LAWN BURWEED – IT’S A STICKY PROBLEM
Tim R. Murphy – Retired Extension Weed Scientist, The University of Georgia
The weed in question is most commonly lawn burweed (Soliva pterosperma), a.k.a. spurweed, stickerweed, sandbur, sanbur and sandspur. Lawn burweed is a winter annual member of the Aster family. The weed germinates in the early fall months as temperatures cool and remains small or inconspicuous during the cold winter months. However, as temperatures warm in the early spring, or about the same time as spring sports activities, lawn burweed initiates a period of rapid growth and begins to form spine-tipped burs in the leaf axils. The sharp-tipped spiny burs of this weed can irritate the skin.
Key identification characteristics of lawn burweed are:
- opposite, sparsely hairy leaves that are divided into numerous segments, or lobes
- small, inconspicuous flowers, and c) spine tipped burs that are found in the leaf axils (junction of leaf and stem).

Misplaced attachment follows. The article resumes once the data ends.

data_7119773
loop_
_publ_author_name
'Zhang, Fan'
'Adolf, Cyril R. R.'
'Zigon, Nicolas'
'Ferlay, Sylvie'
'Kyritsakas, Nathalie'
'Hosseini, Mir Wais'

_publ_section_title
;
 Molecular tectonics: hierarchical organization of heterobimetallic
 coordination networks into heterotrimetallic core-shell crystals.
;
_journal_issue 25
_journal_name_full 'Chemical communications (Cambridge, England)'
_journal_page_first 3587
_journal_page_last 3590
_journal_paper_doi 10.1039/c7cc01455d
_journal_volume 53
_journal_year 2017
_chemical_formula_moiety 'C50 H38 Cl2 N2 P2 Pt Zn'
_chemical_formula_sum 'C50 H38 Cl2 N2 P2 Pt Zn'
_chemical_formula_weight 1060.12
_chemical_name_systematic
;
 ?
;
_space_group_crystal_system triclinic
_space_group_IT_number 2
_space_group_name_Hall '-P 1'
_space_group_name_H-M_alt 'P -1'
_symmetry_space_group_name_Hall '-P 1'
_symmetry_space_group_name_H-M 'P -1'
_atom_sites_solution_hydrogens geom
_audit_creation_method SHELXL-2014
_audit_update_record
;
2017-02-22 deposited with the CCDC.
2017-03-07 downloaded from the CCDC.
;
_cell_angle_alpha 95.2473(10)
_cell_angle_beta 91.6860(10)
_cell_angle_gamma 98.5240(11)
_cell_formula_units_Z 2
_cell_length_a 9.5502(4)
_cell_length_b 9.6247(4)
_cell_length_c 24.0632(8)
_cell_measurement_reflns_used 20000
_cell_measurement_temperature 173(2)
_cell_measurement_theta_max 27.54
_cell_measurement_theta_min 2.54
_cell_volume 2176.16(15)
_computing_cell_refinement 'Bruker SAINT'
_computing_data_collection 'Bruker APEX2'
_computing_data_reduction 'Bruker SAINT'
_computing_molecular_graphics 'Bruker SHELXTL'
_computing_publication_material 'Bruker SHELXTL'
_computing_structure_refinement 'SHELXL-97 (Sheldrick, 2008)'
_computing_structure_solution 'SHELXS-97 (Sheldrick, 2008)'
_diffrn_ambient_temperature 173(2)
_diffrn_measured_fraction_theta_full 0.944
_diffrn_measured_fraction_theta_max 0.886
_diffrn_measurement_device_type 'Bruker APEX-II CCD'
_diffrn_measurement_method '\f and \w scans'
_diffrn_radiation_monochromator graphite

- attains an overall diameter of up to 6 inches and a height of about 3 to 4 inches.
- It is commonly found in the Coastal Plain and Piedmont regions of Georgia.
Lawn burweed is easily controlled during the winter months. December, January and February are ideal months to apply herbicides to control this weed. Lawn burweed is small and easier to control at this time of the year than in April and May. Also, turfgrasses are not actively-growing during the winter months and have better tolerance to some herbicides. Two to three weeks after the initial application, lawn burweed control should be evaluated. If control is not acceptable, an additional application may be necessary.
Lawn burweed can be controlled in late-March, April and early May, however, two main facts should be considered.
- Lawn burweed begins to die as late spring temperatures approach 90° F and the plant is harder to control once the spiny burs or stickers have formed. Multiple herbicide applications are usually necessary, which increases the risk of temporary injury to the turfgrass.
- Additionally, it takes time for the herbicide to control lawn burweed, and after death, it takes time for the dead lawn burweed plants to decompose. Therein lies one of the main problems with late treatments. Dead lawn burweed plants contain dead, or brown spine-tipped burs. Dead or alive, the spiny burs still present a problem. The only recourse at this point is to allow time for the plant to naturally decompose.